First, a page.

As an individual landlord you can‘t deduct finance costs, including interest, from your residential property rents for tax purposes. Instead, you get tax relief for those costs as a basic rate tax credit calculated at 20% of the lower of:
- finance costs for the year plus any unused finance charges brought forward;
- your property income profits with no deduction for finance costs or your adjusted total income for the year that exceeds your Personal Allowance.
In years where the property income is low, or a loss, little tax credit can be set-off, so the excess interest which is not relieved is carried forward to the next tax year.
In 2021/22 Bob the Builder had trading profits of £13,500. It was his first year in which he let out a property and he received rents of £3,000, paid mortgage interest of £4,000 and incurred £6,500 of allowable expenses.
Bob made a loss of £3,500 (£3,000 – £6,500) on his property which can‘t be set against his trading profits. As Bob has zero property profits for the year, he can‘t set off a tax credit derived from his finance costs against his 2021/22 tax liability.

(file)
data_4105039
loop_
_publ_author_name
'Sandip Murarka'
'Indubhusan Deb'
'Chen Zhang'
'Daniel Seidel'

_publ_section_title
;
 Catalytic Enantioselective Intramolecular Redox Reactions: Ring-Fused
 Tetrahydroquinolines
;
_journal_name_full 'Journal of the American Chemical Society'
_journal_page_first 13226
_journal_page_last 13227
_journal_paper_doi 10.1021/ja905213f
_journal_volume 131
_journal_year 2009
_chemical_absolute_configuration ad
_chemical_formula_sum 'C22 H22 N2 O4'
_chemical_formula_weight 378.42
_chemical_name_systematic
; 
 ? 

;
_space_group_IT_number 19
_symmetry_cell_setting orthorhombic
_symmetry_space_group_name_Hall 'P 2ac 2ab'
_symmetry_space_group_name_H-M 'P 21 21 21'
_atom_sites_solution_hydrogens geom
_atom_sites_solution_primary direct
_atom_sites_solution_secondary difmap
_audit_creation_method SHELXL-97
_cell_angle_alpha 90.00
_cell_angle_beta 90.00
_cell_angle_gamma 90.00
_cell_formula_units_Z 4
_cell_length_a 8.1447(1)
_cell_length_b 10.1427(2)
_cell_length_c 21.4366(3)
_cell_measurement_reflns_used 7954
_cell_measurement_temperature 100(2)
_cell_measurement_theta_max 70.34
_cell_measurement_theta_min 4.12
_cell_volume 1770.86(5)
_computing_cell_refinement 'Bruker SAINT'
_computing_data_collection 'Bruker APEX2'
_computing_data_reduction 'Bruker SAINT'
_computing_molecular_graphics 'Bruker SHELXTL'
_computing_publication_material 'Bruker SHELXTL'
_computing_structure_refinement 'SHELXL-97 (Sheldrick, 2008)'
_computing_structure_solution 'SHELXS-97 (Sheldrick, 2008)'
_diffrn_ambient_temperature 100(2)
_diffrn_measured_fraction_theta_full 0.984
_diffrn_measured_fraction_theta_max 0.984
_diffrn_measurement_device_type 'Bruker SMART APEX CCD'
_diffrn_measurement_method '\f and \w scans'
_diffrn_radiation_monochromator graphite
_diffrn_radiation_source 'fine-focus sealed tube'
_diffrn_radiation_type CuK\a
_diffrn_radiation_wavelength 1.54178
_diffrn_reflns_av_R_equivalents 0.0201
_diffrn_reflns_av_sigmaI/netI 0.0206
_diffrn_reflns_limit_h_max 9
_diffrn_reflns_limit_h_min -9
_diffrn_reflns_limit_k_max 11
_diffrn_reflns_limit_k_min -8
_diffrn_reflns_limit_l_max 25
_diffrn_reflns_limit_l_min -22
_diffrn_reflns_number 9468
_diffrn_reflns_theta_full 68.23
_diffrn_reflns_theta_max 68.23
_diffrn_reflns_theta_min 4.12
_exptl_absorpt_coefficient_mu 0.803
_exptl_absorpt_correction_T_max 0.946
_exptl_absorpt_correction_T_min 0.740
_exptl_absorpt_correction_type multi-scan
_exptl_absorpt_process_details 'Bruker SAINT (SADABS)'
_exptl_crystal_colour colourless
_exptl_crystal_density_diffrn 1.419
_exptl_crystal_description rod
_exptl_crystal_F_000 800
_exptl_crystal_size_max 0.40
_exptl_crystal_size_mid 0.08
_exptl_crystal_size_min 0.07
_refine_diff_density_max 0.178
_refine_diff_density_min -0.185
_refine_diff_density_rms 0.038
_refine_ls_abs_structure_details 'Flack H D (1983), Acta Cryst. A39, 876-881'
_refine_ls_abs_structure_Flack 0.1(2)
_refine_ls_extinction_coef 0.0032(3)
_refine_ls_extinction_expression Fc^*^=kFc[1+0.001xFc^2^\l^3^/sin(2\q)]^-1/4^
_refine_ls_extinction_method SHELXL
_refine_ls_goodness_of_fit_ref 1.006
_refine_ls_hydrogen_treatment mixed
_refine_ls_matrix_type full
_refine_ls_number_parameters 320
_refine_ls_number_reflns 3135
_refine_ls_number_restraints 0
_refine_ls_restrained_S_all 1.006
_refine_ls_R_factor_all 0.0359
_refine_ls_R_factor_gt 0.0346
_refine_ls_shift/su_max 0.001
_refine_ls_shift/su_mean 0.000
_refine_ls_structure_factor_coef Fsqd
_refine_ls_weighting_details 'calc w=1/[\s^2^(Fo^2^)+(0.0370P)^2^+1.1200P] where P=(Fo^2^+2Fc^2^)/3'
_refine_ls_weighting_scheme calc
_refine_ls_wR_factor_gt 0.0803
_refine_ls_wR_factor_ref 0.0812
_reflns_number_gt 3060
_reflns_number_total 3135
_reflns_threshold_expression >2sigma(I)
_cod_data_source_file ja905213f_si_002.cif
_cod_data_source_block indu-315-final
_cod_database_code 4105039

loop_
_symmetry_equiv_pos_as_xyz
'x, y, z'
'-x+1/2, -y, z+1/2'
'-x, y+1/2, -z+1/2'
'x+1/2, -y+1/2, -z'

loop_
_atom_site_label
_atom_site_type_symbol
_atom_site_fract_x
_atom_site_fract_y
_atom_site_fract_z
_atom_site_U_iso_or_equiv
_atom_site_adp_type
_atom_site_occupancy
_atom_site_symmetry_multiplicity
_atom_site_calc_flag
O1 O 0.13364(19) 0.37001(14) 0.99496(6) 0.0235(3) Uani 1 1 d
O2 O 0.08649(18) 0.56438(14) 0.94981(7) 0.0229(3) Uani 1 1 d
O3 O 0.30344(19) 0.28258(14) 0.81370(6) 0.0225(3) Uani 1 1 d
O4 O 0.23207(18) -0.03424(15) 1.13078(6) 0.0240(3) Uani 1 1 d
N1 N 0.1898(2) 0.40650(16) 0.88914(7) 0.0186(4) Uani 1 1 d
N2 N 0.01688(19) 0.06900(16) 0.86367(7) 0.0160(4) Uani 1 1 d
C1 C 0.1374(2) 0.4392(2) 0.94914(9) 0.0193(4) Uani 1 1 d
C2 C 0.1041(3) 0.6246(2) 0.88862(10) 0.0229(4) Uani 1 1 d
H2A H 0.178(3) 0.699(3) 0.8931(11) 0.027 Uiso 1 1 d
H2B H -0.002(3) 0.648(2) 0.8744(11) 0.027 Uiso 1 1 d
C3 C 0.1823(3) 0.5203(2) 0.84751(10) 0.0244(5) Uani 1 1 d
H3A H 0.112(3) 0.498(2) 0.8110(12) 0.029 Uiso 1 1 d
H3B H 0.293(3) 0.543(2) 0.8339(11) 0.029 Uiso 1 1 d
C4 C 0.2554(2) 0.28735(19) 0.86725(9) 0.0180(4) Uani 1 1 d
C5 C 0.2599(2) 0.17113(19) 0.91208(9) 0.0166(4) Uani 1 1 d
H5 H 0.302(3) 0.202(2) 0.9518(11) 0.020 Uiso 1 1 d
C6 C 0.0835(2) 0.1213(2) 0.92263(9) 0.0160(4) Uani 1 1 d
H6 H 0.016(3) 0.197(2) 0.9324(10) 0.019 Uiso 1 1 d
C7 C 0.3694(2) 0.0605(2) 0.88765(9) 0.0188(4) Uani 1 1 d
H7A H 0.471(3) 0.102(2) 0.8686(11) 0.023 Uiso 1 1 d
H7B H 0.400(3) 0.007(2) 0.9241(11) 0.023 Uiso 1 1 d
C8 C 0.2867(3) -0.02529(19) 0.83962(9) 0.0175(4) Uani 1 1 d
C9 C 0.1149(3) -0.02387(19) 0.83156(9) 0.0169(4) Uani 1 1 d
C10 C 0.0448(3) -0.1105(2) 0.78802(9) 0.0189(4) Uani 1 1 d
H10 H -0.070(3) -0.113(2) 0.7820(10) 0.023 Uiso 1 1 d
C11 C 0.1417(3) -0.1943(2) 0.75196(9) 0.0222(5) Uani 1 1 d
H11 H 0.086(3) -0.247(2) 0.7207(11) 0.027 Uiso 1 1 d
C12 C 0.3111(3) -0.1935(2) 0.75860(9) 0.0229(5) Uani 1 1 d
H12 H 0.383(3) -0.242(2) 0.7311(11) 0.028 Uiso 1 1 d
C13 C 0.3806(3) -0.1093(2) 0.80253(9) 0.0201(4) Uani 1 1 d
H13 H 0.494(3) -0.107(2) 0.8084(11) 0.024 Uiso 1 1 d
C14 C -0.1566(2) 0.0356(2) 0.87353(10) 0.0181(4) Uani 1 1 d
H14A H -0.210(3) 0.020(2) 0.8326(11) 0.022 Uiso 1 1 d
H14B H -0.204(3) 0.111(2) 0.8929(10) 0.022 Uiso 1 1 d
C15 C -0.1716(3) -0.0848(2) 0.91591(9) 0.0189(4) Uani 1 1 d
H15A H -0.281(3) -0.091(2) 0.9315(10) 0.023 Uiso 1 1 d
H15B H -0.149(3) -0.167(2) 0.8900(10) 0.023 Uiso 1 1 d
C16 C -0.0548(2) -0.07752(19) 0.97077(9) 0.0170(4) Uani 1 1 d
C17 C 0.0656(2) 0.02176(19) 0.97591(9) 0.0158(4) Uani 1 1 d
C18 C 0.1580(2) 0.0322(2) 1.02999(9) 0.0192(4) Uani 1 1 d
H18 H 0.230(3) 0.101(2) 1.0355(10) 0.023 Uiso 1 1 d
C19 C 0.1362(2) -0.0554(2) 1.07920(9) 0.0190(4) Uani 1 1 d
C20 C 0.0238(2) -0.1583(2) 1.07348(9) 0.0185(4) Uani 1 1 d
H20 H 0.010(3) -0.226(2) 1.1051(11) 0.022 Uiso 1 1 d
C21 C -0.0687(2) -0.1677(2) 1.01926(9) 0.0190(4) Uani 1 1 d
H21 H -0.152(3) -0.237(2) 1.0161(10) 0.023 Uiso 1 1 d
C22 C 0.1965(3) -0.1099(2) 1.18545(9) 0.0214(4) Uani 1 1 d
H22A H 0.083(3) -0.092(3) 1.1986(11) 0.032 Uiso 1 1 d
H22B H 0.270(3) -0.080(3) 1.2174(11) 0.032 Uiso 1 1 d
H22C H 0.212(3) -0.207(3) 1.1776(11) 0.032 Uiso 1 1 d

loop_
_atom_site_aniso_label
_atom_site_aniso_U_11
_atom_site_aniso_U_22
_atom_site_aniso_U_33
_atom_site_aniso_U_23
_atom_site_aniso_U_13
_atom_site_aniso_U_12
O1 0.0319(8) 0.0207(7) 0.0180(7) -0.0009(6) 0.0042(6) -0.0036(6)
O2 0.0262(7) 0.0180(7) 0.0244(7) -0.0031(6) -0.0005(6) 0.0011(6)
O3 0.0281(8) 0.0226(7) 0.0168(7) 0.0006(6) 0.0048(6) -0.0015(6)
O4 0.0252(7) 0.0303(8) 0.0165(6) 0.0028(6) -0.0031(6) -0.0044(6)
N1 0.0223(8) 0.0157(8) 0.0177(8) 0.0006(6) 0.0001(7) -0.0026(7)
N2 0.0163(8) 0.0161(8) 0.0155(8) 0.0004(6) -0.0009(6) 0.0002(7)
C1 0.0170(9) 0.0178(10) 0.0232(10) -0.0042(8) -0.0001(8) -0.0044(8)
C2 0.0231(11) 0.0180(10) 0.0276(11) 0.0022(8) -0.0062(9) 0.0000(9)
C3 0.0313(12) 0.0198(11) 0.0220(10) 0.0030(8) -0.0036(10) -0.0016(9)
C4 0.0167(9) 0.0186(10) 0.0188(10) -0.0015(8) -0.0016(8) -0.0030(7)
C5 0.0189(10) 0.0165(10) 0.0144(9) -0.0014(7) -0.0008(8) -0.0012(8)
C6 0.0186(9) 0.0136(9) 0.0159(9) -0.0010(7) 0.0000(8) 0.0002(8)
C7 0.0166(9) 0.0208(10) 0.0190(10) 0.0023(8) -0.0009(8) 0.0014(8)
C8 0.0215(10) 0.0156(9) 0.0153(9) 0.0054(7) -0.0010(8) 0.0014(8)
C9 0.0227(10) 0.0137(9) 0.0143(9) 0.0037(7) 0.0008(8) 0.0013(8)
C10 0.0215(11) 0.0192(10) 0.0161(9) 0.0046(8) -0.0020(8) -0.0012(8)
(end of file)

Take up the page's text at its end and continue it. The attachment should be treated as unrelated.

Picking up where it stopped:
However, both his property loss of £3,500 and the unused finance costs (£4,000) are carried forward to the next tax year.
In 2022/23 Bob has a better year. He received rental income of £18,000, paid property expenses of £1,500 and £6,000 as interest. The loss from 2021/22 of £3,500 is set against his rental income. His trading profits have also improved to £26,000.
The amount of tax credit is calculated as 20% of the lower of:
- finance costs= £10,000 (£4,000 + £6,000)
- net property profits = £13,000 (£18,000 – £1,500 – £3,500)
- adjusted total income = £26,430 (£26,000 + £13,000 – £12,570)
Bob‘s tax credit for 2022/23 is calculated as £10,000 x 20% = £2,000.
He has used all his property loss and obtained tax relief for the unused interest paid in 2021/22.
There is no limit on how many years the unrelieved finance costs can be carried forward.